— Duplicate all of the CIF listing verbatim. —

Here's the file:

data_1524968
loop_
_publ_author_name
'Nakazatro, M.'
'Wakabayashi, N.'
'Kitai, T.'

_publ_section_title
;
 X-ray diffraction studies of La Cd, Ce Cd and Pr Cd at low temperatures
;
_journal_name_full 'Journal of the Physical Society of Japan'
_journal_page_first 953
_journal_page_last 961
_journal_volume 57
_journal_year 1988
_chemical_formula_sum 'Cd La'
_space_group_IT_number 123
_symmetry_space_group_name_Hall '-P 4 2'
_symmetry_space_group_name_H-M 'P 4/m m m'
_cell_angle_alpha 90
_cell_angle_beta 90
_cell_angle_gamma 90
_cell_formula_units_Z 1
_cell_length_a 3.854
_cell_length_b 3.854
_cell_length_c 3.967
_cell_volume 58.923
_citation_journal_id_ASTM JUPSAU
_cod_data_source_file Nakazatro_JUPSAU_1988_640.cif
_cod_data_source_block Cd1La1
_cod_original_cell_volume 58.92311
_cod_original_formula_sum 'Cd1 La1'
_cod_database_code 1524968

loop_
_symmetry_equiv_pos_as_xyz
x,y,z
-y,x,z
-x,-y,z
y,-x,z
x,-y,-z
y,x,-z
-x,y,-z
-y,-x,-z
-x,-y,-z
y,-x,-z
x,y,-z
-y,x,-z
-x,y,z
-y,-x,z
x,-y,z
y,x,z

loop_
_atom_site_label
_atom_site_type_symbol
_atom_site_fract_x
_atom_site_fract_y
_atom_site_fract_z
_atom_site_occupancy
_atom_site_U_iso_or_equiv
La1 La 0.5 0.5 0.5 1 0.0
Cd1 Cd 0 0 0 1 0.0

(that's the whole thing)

data_1524968
loop_
_publ_author_name
'Nakazatro, M.'
'Wakabayashi, N.'
'Kitai, T.'

_publ_section_title
;
 X-ray diffraction studies of La Cd, Ce Cd and Pr Cd at low temperatures
;
_journal_name_full 'Journal of the Physical Society of Japan'
_journal_page_first 953
_journal_page_last 961
_journal_volume 57
_journal_year 1988
_chemical_formula_sum 'Cd La'
_space_group_IT_number 123
_symmetry_space_group_name_Hall '-P 4 2'
_symmetry_space_group_name_H-M 'P 4/m m m'
_cell_angle_alpha 90
_cell_angle_beta 90
_cell_angle_gamma 90
_cell_formula_units_Z 1
_cell_length_a 3.854
_cell_length_b 3.854
_cell_length_c 3.967
_cell_volume 58.923
_citation_journal_id_ASTM JUPSAU
_cod_data_source_file Nakazatro_JUPSAU_1988_640.cif
_cod_data_source_block Cd1La1
_cod_original_cell_volume 58.92311
_cod_original_formula_sum 'Cd1 La1'
_cod_database_code 1524968

loop_
_symmetry_equiv_pos_as_xyz
x,y,z
-y,x,z
-x,-y,z
y,-x,z
x,-y,-z
y,x,-z
-x,y,-z
-y,-x,-z
-x,-y,-z
y,-x,-z
x,y,-z
-y,x,-z
-x,y,z
-y,-x,z
x,-y,z
y,x,z

loop_
_atom_site_label
_atom_site_type_symbol
_atom_site_fract_x
_atom_site_fract_y
_atom_site_fract_z
_atom_site_occupancy
_atom_site_U_iso_or_equiv
La1 La 0.5 0.5 0.5 1 0.0
Cd1 Cd 0 0 0 1 0.0